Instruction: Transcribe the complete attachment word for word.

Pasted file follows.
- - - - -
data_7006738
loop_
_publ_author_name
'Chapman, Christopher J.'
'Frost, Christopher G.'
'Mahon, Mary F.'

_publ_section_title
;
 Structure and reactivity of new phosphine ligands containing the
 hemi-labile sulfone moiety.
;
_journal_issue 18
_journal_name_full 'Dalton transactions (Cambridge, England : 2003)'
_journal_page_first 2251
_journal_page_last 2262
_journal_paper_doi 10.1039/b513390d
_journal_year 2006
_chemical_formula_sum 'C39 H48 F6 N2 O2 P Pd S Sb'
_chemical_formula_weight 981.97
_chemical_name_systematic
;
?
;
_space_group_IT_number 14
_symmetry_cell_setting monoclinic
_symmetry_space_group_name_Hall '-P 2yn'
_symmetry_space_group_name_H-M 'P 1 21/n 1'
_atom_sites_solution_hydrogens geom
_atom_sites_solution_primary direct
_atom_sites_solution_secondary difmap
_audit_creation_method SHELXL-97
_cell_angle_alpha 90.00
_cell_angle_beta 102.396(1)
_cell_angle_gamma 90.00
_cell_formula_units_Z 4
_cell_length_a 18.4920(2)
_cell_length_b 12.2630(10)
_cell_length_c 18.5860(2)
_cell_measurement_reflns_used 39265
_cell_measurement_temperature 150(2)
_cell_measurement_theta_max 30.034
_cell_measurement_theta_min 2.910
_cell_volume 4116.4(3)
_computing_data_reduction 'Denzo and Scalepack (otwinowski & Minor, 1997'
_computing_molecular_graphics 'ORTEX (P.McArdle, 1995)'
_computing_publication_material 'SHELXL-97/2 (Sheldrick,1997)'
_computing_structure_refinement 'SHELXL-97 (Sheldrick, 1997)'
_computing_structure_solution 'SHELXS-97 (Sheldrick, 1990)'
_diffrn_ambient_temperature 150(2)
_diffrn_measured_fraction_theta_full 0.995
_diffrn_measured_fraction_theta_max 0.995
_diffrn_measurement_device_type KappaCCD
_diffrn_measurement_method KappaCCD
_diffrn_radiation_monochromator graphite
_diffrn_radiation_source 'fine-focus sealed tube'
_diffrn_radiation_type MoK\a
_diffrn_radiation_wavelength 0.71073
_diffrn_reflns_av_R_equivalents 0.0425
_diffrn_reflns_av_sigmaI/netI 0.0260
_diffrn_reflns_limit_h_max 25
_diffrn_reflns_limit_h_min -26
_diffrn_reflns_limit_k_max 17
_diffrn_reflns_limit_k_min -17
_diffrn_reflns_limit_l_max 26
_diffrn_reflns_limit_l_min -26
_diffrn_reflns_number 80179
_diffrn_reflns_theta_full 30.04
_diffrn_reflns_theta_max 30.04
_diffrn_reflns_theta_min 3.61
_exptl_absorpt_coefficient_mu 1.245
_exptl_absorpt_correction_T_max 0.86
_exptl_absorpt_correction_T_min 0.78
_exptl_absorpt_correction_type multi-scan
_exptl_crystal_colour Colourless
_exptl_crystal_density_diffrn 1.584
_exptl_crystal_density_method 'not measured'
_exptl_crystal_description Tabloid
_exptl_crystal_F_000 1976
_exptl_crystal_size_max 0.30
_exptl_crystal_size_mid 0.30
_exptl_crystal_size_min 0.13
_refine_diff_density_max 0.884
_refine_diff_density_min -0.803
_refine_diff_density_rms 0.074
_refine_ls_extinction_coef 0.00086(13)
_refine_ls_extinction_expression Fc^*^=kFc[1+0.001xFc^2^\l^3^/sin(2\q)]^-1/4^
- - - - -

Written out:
data_7006738
loop_
_publ_author_name
'Chapman, Christopher J.'
'Frost, Christopher G.'
'Mahon, Mary F.'

_publ_section_title
;
 Structure and reactivity of new phosphine ligands containing the
 hemi-labile sulfone moiety.
;
_journal_issue 18
_journal_name_full 'Dalton transactions (Cambridge, England : 2003)'
_journal_page_first 2251
_journal_page_last 2262
_journal_paper_doi 10.1039/b513390d
_journal_year 2006
_chemical_formula_sum 'C39 H48 F6 N2 O2 P Pd S Sb'
_chemical_formula_weight 981.97
_chemical_name_systematic
;
?
;
_space_group_IT_number 14
_symmetry_cell_setting monoclinic
_symmetry_space_group_name_Hall '-P 2yn'
_symmetry_space_group_name_H-M 'P 1 21/n 1'
_atom_sites_solution_hydrogens geom
_atom_sites_solution_primary direct
_atom_sites_solution_secondary difmap
_audit_creation_method SHELXL-97
_cell_angle_alpha 90.00
_cell_angle_beta 102.396(1)
_cell_angle_gamma 90.00
_cell_formula_units_Z 4
_cell_length_a 18.4920(2)
_cell_length_b 12.2630(10)
_cell_length_c 18.5860(2)
_cell_measurement_reflns_used 39265
_cell_measurement_temperature 150(2)
_cell_measurement_theta_max 30.034
_cell_measurement_theta_min 2.910
_cell_volume 4116.4(3)
_computing_data_reduction 'Denzo and Scalepack (otwinowski & Minor, 1997'
_computing_molecular_graphics 'ORTEX (P.McArdle, 1995)'
_computing_publication_material 'SHELXL-97/2 (Sheldrick,1997)'
_computing_structure_refinement 'SHELXL-97 (Sheldrick, 1997)'
_computing_structure_solution 'SHELXS-97 (Sheldrick, 1990)'
_diffrn_ambient_temperature 150(2)
_diffrn_measured_fraction_theta_full 0.995
_diffrn_measured_fraction_theta_max 0.995
_diffrn_measurement_device_type KappaCCD
_diffrn_measurement_method KappaCCD
_diffrn_radiation_monochromator graphite
_diffrn_radiation_source 'fine-focus sealed tube'
_diffrn_radiation_type MoK\a
_diffrn_radiation_wavelength 0.71073
_diffrn_reflns_av_R_equivalents 0.0425
_diffrn_reflns_av_sigmaI/netI 0.0260
_diffrn_reflns_limit_h_max 25
_diffrn_reflns_limit_h_min -26
_diffrn_reflns_limit_k_max 17
_diffrn_reflns_limit_k_min -17
_diffrn_reflns_limit_l_max 26
_diffrn_reflns_limit_l_min -26
_diffrn_reflns_number 80179
_diffrn_reflns_theta_full 30.04
_diffrn_reflns_theta_max 30.04
_diffrn_reflns_theta_min 3.61
_exptl_absorpt_coefficient_mu 1.245
_exptl_absorpt_correction_T_max 0.86
_exptl_absorpt_correction_T_min 0.78
_exptl_absorpt_correction_type multi-scan
_exptl_crystal_colour Colourless
_exptl_crystal_density_diffrn 1.584
_exptl_crystal_density_method 'not measured'
_exptl_crystal_description Tabloid
_exptl_crystal_F_000 1976
_exptl_crystal_size_max 0.30
_exptl_crystal_size_mid 0.30
_exptl_crystal_size_min 0.13
_refine_diff_density_max 0.884
_refine_diff_density_min -0.803
_refine_diff_density_rms 0.074
_refine_ls_extinction_coef 0.00086(13)
_refine_ls_extinction_expression Fc^*^=kFc[1+0.001xFc^2^\l^3^/sin(2\q)]^-1/4^